During “BLACKOUT Day” on Thursday, Presbyterians wear black to protest gender-based violence

Week of Action organizers suggest concrete steps Presbyterians can take to promote justice in their communities

by Gail Strange | Presbyterian News Service

LOUISVILLE — This year marks the 100th year since the ratification of the 19th Amendment that gave women the right to vote.

To recognize this historic moment, a 14-foot-tall bronze monument will be erected in Central Park to honor three courageous and pioneering women: Sojourner Truth, Susan B. Anthony and Elizabeth Cady Stanton, all of whom were at the forefront of the national suffrage movement.

Both Stanton and Anthony strongly opposed the ratification of the 15th Amendment, which granted Black men the right to vote. Not only were the women opposed to Black men being given the right to vote, Stanton did not think that the privilege of voting should be extended to Black women. Black suffragists were often told to march at the back of protests.

However, Sojourner Truth, a former slave, not only fought against the institution of slavery but fought just as fiercely for Black women’s voices to be heard in the suffrage movement. And despite their differences of opinion on the voting rights of Black Americans, Truth worked with Anthony and Stanton to move forward.

It was Truth’s famous “Ain’t I AWoman?” speech delivered at the Women’s Convention in Akron, Ohio, on May 29, 1851, and published in the Anti-Slavery Bugle on June 21, 1851, that would draw attention to Black women’s plight.

For centuries the gentilities of womanhood have been withheld from Black women. Black women have been the victims of unimaginable violence and brutality. It has been more than 102 years since the barbaric death of Mary Turner. In 1918 Turner, whose husband had been murdered during a “lynching rampage” in Valdosta, Georgia, spoke out publicly against his killing and threatened to swear out arrest warrants for those responsible. To punish her for her “unwise remarks,” a lynch mob tied Mary Turner by her ankles, hung her upside down from a tree, poured gasoline on her and burned off her clothes. One member of the mob then cut her stomach open and her unborn child dropped to the ground where it was reportedly stomped on and crushed by a member of the mob. Her body was then riddled with gunfire from the mob.

Five months ago, Breonna Taylor was shot and killed by Louisville, Kentucky, police in her apartment. On March 13, 2020, plainclothes police burst into Taylor’s apartment with a no-knock warrant. Fearing for their lives, Taylor’s boyfriend, thinking they were intruders, fired a shot. The police returned with a barrage of bullets, killing Taylor. The three Louisville Metro Police Department officers involved have not been charged.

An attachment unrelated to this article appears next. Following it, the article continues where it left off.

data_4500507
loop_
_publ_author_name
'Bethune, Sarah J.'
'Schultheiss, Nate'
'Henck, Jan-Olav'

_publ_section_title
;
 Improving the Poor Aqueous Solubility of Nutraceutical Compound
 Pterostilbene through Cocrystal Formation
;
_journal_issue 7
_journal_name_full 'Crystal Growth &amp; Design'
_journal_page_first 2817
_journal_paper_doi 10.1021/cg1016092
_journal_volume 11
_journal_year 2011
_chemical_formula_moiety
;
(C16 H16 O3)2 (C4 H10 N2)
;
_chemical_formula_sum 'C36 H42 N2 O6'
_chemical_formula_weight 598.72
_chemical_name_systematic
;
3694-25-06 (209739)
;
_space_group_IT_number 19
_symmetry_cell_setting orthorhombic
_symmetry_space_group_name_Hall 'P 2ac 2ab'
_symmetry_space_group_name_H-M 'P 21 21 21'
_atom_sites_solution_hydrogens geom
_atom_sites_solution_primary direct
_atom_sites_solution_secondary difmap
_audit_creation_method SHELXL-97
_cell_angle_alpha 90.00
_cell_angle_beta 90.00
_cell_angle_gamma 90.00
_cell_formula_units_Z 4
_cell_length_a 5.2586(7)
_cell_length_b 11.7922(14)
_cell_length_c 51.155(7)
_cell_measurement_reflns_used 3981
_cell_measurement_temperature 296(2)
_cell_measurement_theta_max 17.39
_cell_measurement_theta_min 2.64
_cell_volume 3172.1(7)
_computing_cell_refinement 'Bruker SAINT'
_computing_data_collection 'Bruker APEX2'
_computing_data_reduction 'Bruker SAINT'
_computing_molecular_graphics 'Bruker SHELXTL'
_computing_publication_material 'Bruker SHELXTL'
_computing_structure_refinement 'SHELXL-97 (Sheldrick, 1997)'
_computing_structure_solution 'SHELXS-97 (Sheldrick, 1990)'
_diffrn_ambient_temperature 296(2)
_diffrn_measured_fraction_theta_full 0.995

Taylor’s death is perhaps the most visible and acknowledged death of any Black woman in this country and maybe in the world.

These are just two examples of the atrocities Black women have experienced for decades in the United States. Kimberlé Crenshaw, who in 1989 used the concept of “intersectionality” to describe the various ways in which race and gender interact to shape the multiple dimensions of Black women’s employment experiences, says that “many of the experiences Black women face are not subsumed within the traditional boundaries of race or gender discrimination as these boundaries are currently understood” and that “the intersection of racism and sexism factors into Black women’s lives in ways that cannot be captured wholly by looking at the race or gender dimensions of those experiences separately.”

On August 27, “BLACKOUT Day,”  Presbyterians across the country and around the world were urged to wear black in solidarity with both “Thursdays in Black” to protest gender-based violence and the struggle for Black lives as a part of the Presbyterian Week of Action. Throughout the day a series of social media posts were being delivered to raise the awareness of the plight of violence against women and particularly women of color.

Crenshaw, a professor of law at UCLA and Columbia Law School and the executive director of the African American Policy Forum, says Black women have the highest rates of homicide in the country and adds that repeatedly the killing of Black women go unnoticed.

Crenshaw and the African American Policy Forum started the #SayHerName campaign to bring awareness to often invisible names of Black women who have been targets of law enforcement.

There is a litany of Black women who have been killed by law enforcement. Certainly, Breonna Taylor is not the first.

Black women have been killed for driving while Black. For example: